Hospitals should focus on patient safety, not perks

I was saddened to read "Patient perks: Hospitals sweeten the pot with made-to-order meals, private rooms and Wi-Fi." (Dec. 2.) In the article you noted that local hospitals are spending millions of dollars on "house musicians and round-the clock room-service meals ... 32-inch flat-screen televisions, safes, Wi-Fi ... comfort foods like milkshakes ... entertainment centers," etc.

More than 10 years ago, the Institute of Medicine issued a report, "To Err Is Human," which estimated that between 48,000 and 96,000 Americans die each year in hospitals from medical mistakes. Incredibly, an article in last week's New England Journal of Medicine reported a study of 10 hospitals in North Carolina from January 2002 through December 2007 which concluded: "We found that harms remain common, with little evidence of widespread improvement."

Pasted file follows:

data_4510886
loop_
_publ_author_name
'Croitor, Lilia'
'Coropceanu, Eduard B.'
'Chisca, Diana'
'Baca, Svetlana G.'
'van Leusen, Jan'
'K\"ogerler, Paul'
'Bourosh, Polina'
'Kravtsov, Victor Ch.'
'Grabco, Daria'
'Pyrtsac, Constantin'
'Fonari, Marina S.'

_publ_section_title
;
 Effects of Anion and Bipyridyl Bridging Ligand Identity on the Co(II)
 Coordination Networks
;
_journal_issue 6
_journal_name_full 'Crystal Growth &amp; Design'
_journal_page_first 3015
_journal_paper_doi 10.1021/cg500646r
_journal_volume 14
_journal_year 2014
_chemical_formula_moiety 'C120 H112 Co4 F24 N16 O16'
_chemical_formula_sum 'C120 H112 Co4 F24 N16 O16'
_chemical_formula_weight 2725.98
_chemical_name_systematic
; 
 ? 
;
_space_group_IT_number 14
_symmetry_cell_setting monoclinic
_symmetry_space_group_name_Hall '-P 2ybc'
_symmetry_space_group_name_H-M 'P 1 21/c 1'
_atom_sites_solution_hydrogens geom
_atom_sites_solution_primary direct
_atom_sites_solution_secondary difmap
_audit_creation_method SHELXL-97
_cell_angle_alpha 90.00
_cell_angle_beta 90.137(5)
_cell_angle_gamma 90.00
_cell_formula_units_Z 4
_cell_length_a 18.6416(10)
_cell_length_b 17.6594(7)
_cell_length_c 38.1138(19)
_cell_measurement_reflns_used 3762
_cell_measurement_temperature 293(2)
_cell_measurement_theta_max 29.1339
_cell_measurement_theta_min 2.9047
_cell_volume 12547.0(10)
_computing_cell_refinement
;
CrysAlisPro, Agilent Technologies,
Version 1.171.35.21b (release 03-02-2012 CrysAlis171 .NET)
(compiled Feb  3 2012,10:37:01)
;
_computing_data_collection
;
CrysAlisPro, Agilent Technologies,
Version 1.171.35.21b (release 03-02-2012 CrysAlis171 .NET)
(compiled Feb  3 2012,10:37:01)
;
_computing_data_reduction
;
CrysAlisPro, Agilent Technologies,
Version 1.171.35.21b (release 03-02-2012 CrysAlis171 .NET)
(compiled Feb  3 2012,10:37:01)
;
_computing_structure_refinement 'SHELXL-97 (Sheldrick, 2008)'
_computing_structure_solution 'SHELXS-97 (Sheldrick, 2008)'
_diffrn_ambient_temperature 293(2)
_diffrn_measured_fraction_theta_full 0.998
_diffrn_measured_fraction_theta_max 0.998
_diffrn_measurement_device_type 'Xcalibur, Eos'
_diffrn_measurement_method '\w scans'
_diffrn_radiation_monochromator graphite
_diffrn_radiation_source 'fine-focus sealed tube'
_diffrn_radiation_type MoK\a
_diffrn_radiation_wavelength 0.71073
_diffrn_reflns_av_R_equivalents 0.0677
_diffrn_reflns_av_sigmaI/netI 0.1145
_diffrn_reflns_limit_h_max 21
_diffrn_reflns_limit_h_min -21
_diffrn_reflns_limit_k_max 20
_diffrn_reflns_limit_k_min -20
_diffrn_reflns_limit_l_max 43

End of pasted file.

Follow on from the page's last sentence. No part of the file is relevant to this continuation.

A high-quality 21st-century hospital should have computerized physician order entry, bar-code medication administration and electronic medical records. Each of these has been shown to significantly reduce the incidence of medical mistakes. How about a follow-up article listing which of the local hospitals, with all of the wonderful patient amenities, have 21st-century systems in place to prevent medical mistakes?

Suzanne Cohn, Baltimore

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